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Sudan & South Sudan Aid Efforts Dramatically Underfunded, Says U.N.

Source: Lusha Chen/IPS

UNITED NATIONS, Mar 25 2014 (IPS) - Sudan and South Sudan represent two of the most serious and worsening humanitarian crises on the planet, yet U.N aid efforts in both countries are receiving dramatically less funding and attention than is necessary, according to a senior U.N official.

“We know there is a huge amount of demand on countries to be generous, but we need to draw attention…to those who have the resources to understand and realise that the situation has become dramatically worse in both [Sudan and South Sudan], needing a much larger and much more generous response,” John Ging, Director of the Operational Division at the U.N. Office for the Coordination of Humanitarian Affairs (OCHA), told reporters Tuesday.

U.N. agencies believe the deepening financial plight of the crisis in Sudan, specifically Darfur, is dramatic and urgent.

“In 2011, we had about 65 percent of our appeal funded, in 2013 that was down to 57 percent, and this year it’s alarming because we only have three percent of the 995 million dollars that we have requested,” Ging noted. “There is a very urgent need to mobilise funding for this crisis.”

Approximately 6.1 million people are in need of humanitarian assistance in Darfur, which represents a 40 percent increase from this time last year, the U.N. reported. Furthermore, violence in Sudan has displaced an additional 200,000 this year, adding to the roughly 400,000 internally displaced people (IDPs) through 2013.

“Its quite shocking for us to see a region of the world that used to be very central to global attention has fallen off…while the situation has deteriorated.”

“The fact that we are not getting the funding that is required…is going to [effect] children in Sudan,” said Yasmin Ali Haque, Deputy Director for the Office of Emergency at the U.N. Children’s Fund (UNICEF). “The basic services that had been arranged [in IDP camps], because of the funding situation, are not available to all children.”

South Sudan’s massive humanitarian crisis is also severe — with OCHA reporting five million people in need of humanitarian assistance, 3.7 million people at risk of food insecurity, 700,000 people internally displaced, 67,000 people sheltering in eight UN Mission in South Sudan (UNMISS) basses and almost 250,000 refugees in neighbouring nations.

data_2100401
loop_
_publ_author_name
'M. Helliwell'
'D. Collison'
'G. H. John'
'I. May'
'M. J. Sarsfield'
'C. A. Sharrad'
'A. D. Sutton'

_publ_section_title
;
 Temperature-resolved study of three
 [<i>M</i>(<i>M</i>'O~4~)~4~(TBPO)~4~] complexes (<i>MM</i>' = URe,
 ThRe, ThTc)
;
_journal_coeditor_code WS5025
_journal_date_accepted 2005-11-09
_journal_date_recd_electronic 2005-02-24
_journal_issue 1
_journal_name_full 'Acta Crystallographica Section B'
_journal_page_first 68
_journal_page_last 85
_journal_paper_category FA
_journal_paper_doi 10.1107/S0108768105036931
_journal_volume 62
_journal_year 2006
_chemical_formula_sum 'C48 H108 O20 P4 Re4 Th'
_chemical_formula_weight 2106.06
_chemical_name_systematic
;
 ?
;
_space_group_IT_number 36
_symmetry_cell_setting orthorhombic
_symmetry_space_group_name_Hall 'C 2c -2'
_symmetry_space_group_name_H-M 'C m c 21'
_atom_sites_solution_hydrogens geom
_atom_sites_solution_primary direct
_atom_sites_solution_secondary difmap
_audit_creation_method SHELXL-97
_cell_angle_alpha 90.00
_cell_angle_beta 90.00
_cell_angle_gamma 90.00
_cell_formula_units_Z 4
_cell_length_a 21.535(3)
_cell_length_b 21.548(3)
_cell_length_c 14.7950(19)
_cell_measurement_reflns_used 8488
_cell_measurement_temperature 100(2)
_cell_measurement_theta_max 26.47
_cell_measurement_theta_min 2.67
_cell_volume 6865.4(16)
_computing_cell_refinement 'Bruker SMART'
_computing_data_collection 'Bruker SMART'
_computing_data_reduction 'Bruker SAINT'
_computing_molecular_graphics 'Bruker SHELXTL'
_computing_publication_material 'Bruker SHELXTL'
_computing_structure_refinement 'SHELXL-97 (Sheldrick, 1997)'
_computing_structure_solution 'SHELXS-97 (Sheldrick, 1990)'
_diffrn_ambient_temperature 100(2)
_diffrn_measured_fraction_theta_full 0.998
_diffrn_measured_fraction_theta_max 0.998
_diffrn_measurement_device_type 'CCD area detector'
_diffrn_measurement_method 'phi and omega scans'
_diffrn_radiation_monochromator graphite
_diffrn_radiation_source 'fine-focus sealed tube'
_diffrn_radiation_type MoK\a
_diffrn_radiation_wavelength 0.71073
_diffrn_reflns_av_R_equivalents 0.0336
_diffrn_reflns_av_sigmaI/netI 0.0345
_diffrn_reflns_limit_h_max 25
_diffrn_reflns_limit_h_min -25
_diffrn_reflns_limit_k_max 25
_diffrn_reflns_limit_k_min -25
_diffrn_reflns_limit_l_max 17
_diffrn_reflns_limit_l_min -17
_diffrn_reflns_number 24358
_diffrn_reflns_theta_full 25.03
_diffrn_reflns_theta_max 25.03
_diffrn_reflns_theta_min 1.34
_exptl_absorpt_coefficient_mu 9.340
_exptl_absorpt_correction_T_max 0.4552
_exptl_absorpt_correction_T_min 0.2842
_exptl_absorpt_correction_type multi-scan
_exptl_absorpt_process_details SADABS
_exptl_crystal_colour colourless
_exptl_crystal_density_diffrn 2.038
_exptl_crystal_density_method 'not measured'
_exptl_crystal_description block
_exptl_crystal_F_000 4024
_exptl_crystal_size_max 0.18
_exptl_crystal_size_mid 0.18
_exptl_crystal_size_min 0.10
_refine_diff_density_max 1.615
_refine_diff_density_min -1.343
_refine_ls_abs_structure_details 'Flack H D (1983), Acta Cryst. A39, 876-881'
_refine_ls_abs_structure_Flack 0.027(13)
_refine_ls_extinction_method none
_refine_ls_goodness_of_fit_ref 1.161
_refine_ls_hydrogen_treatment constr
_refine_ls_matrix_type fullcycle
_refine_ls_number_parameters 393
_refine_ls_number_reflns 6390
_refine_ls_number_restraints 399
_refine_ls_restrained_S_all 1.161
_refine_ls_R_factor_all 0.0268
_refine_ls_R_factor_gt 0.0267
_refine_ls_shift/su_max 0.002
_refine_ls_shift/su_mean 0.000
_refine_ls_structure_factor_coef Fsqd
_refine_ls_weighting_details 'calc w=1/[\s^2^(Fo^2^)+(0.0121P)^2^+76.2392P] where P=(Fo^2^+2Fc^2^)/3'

With 25 percent of the almost 1.3 billion dollar request funded, South Sudan is in a better financial position than Sudan, stated Ging. “But we are in a race against time. With the rainy season fast approaching we have to preposition stocks…we really do appeal to our donor community to give us the funding that we need.”

There is also a distinct link between the need for a successful political peace process in South Sudan and managing the financial burden of meeting the humanitarian needs in the country, Haque explained.

“The timing is crucial, we need the talks [in Addis Ababa] to come to a positive outcome. The rains have started. We have people who are displaced, risking not being accessed. It means that our humanitarian operations are going to be come much more expensive, as we’ll have resort to airlifts.”

Conflict “has severely disrupted hope that children had in South Sudan, and it’s really urgent that we make sure we have the funding and the services in place to meet their needs.”

Until 2011, when South Sudan gained independence from Sudan, the country had been embroiled in decades of civil war, since 2003 the Darfur region of Sudan has experienced almost constant conflict, and since December 2013 South Sudan has been torn by an internal armed struggle between the South Sudanese government an a faction of the military.

“Our requests are relatively modest, but they are nonetheless hundreds of millions of dollars,” stated Ging. “We appreciate that that is a large amount of money, but only to deliver very modest [life saving] support.”

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